The Principles of Icon Design was originally based on the talk I gave at @Media last year, Icons for Interaction, but soon started taking a different form. This one focused more on the process of icon design, although they both share similar examples and concepts. It features new work too however, such as some of the work I’ve been doing with Jolicloud, my first freelance project after leaving Opera.
As promised, you an grab the slides (with notes) here: Download the Principles of Icon Design PDF (17.3mb)
Update: Alternatively, you can now watch the talk right here!
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SAM: It is shot on a Nikon D3 (and one shot on a D80), as a series of stills. I used my Tamron 17-50mm f/2.8 and Sigma 50-150mm f/2.8 lenses for all of these shots. Most were shot at 4fps in DX crop mode, which is the fastest the D3 could continuously write out to the memory card. The boats had slower frame rates, and the night shots used exposures up to two seconds each. The camera actually has an automatic cut off after 130 shots, so for longer shots I counted each click and quickly released and re-pressed the shutter release after 130 to keep shooting.
ME: That has to be a lot of stills!
SAM: I shot over 35,000.
ME: Holy shit.
SAM: No kidding.
ME: How did you capture the mini look?
SAM: I did some initial tests a while back using a rented 24mm tilt-shift lens, which is the standard way to do this. However, after my tests, I found it made much more sense to do this effect in post, rather than in camera. Shooting tilt-shift requires a tripod, as it is very hard to stabilise afterwards, and gives less flexibility in the final look. I opted to shoot it on normal lenses, which allowed me options in the depth of field and shot movement in post. I used a tripod for the night shots, and my Gorillapod (which is much more portable) where possible, but many locations—like hanging over the edge of a roof or through a gap in fencing on a bridge– had to be shot hand held, and the inevitable wobble removed afterwards.
ME: That sounds kinda badass.
SAM: Um, sure?
ME: How long did the shoot take?
SAM: The entire shoot was completed in 5 days and two evenings, during the hottest week of August 2009. Many thanks go to all the people who gave me access to rooftops, penthouses and balconies to shoot from.
ME: So, you’re sitting with 35,000 stills. I’d probably have a Virgo-clutter overload and need a beer… But what did you do?
SAM: At first, I had a beer.
ME: Good man.
SAM: The footage was shot as raw NEFs, which I organised and colour graded in Adobe Lightroom. I always shoot raw, as it gives you so much more latitude when grading. These were then output as 720p jpg sequences and quickly stabilised to do the initial edit. Once the edit was mostly locked, all the final footage was re-output at full 2800px resolution, tracked, stabilised and the DOF effect and movement added in Eyeon Fusion, using Frischluft Lenscare. I output the final shots at 1080p. Although most shots stay with the basic tilt-shift effect, some have focus pulls, or more complex depth mattes were built up along with some paint work to allow buildings to drop out of focus next to the in-focus ground. This would not have been possible if I had shot using tilt shift lenses on the camera, which works best with relatively flat landscapes. New York City is anything but flat!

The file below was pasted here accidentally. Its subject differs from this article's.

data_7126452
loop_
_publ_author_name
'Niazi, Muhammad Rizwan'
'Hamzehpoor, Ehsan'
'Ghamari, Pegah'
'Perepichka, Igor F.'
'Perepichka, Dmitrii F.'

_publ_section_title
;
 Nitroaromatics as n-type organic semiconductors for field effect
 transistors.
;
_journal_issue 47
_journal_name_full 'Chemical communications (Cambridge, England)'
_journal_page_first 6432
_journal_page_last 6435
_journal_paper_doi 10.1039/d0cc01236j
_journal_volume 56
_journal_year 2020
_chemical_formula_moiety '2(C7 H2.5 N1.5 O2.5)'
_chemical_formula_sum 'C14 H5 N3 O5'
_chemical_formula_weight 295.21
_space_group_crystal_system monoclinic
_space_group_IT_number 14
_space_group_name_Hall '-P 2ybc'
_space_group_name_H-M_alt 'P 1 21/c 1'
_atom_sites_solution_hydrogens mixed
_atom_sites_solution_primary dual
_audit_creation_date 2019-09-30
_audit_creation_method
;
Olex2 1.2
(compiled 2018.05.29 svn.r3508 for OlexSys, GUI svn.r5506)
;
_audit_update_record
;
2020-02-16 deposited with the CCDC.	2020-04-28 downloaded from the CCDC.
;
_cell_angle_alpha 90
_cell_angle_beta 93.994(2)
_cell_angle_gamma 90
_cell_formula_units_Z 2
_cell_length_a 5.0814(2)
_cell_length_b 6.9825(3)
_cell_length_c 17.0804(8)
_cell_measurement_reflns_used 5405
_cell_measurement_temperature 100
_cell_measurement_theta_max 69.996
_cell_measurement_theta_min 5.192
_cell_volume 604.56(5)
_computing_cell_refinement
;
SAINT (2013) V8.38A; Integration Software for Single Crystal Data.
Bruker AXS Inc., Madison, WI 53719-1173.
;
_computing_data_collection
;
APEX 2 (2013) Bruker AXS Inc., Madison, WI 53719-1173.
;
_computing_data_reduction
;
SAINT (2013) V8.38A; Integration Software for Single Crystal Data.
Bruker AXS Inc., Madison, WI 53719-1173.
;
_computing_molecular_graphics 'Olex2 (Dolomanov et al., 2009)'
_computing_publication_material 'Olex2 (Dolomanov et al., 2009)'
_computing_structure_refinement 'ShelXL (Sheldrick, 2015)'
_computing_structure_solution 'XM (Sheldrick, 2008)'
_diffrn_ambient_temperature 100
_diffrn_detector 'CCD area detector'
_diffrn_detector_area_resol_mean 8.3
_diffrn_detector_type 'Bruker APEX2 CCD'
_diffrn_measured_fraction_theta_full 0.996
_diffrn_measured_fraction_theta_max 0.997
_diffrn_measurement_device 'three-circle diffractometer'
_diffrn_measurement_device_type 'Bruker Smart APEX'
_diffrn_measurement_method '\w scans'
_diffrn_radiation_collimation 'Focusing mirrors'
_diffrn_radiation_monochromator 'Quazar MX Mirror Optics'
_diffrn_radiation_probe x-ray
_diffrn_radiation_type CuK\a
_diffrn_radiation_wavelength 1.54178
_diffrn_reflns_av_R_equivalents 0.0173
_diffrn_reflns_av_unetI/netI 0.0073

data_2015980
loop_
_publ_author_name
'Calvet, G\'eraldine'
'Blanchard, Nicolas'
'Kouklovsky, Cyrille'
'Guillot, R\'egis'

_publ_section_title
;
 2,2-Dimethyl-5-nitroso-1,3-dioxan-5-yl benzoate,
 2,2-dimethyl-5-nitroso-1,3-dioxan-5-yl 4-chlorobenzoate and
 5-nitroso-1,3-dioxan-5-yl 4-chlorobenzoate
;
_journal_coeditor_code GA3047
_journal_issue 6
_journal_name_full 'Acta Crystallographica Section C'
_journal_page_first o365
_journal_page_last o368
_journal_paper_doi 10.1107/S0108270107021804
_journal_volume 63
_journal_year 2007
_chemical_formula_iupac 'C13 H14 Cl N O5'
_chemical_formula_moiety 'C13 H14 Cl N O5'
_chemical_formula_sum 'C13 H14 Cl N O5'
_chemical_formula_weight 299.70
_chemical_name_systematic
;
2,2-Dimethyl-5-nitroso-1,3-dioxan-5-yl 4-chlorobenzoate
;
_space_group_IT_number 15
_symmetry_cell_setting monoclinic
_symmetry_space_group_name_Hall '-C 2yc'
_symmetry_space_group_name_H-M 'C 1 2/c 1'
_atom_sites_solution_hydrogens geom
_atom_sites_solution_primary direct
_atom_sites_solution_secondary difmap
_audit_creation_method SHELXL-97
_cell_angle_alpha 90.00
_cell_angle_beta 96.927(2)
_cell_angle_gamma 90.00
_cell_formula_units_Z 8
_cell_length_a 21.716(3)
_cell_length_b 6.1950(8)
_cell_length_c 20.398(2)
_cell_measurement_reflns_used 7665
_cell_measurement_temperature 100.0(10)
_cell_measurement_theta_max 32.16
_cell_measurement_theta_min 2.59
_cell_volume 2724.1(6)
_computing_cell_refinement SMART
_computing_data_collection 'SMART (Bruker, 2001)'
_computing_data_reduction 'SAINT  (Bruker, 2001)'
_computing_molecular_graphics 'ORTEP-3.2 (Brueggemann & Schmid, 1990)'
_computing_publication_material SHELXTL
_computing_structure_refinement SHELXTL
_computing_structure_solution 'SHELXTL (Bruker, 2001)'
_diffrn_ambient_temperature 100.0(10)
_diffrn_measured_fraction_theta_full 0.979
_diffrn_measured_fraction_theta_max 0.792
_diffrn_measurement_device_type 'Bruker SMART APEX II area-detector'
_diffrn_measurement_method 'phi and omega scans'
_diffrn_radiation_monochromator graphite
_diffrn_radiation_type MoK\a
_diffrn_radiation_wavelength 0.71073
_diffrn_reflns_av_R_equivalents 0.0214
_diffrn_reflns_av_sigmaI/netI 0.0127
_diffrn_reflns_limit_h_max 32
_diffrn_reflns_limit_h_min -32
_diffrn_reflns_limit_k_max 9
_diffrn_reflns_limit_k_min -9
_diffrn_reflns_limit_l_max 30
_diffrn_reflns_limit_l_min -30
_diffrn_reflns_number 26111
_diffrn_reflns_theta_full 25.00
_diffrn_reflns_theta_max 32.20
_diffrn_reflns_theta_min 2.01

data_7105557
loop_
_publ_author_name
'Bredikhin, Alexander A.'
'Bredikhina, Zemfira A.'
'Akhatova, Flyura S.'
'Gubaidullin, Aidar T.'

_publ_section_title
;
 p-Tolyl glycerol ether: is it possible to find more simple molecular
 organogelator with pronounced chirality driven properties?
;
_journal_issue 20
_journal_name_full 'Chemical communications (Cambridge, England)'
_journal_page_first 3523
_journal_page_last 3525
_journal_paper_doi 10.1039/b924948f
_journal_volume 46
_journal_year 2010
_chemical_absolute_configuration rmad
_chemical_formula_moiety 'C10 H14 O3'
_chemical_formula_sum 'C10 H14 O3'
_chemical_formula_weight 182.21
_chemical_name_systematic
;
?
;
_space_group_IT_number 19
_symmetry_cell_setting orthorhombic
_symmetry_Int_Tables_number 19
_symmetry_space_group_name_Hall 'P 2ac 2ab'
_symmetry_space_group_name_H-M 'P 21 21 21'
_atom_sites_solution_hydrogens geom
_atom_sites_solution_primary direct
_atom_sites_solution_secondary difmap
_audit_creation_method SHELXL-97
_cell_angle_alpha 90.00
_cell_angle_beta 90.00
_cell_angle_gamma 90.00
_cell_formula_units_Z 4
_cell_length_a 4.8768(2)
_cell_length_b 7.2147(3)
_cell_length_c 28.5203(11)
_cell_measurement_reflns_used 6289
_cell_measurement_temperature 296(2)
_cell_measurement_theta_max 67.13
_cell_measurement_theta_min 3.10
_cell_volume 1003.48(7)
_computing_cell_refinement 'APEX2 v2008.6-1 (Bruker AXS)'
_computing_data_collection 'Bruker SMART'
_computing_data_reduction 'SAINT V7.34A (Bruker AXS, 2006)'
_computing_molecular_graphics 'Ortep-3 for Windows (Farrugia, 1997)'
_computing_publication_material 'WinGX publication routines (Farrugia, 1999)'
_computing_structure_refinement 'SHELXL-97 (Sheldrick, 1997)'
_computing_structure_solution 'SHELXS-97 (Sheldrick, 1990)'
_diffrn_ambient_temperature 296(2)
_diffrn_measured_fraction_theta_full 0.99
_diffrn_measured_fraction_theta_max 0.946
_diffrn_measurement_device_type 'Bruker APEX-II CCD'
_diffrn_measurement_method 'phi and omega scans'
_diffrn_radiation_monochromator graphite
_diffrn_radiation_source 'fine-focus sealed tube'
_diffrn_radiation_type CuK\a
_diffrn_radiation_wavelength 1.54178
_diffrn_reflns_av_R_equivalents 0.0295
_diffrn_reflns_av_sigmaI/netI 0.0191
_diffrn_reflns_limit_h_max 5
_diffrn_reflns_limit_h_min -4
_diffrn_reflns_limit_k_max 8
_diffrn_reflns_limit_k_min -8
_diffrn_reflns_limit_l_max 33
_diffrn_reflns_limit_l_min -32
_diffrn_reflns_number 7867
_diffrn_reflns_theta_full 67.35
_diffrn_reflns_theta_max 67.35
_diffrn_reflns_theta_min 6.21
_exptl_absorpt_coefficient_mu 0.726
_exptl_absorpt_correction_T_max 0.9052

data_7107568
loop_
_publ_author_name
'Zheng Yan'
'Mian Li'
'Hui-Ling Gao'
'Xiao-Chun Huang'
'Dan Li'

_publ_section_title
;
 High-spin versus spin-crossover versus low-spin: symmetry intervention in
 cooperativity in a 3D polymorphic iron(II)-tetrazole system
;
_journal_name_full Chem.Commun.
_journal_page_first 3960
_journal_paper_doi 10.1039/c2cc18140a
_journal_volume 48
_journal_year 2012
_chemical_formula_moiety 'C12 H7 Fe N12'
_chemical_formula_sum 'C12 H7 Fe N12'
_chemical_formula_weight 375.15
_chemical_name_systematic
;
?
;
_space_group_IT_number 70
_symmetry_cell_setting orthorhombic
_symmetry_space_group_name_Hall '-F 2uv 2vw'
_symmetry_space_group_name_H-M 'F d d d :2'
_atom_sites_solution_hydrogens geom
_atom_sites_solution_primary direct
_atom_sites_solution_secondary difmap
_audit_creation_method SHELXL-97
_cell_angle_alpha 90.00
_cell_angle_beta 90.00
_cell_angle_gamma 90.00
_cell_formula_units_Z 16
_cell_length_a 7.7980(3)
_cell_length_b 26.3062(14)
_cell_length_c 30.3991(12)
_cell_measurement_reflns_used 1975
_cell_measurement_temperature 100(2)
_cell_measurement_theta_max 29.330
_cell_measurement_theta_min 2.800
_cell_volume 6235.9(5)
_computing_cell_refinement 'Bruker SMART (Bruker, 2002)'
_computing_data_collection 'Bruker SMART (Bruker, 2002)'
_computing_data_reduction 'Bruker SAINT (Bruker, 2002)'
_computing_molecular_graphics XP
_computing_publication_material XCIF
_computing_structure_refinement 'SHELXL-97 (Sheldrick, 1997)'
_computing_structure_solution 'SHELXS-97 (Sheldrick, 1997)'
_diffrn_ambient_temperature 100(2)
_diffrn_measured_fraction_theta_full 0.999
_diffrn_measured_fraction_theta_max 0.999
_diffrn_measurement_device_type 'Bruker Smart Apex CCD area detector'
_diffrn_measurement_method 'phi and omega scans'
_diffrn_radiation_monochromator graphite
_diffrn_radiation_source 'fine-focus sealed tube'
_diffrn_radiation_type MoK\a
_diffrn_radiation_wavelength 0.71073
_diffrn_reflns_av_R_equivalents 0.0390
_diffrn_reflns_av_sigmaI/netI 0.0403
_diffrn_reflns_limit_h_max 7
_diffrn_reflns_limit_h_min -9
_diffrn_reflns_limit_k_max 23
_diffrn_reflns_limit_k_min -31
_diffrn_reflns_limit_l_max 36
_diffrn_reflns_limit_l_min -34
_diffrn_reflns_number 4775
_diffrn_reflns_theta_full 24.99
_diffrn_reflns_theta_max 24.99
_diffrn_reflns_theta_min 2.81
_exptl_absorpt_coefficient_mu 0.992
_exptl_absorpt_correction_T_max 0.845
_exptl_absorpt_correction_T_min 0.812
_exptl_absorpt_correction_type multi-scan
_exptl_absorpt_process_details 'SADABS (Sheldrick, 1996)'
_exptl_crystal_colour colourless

Another way where professionals can get off the hook for payments is if the video is broadcast for free over the Internet. Earlier this year, MPEG LA extended through 2015 a provision that means streaming H.264 video over the Net requires no royalty payments as long as anyone can see the video without paying.
Ultimately, for the license terms one sees in software, MPEG LA errs on the side of sounding tough.
“The purpose of the provision in the MPEG LA license is to ensure that the license doesn't cover commercial distribution of H.264-encoded video,” Homiller said. “It would be nice if there were a 'gentler' way to convey this, but it might be challenging to do so without opening up some loopholes that the licensers would regret.”
Microsoft wanted 100% share in every market they entered. The thought was that once you dominate a market, you can impose your will on it via pricing, distribution, bundling, and all sorts of other methods designed to maximize profit. To Microsoft in the 1980s, a monopoly was a great problem to aspire to have, and since antitrust laws weren’t routinely applied to software companies, the threat seemed immaterial. The problem with this thinking, however, was that the law eventually caught up to them and crippled their ability to continue operating as a monopoly.
They also link to a news story about how a rogue SEO got caught by the FTC. You can learn more about SEO at http://www.noblesamurai.com/ or if you like working with spreadsheets take a look at simplewebmethodology.com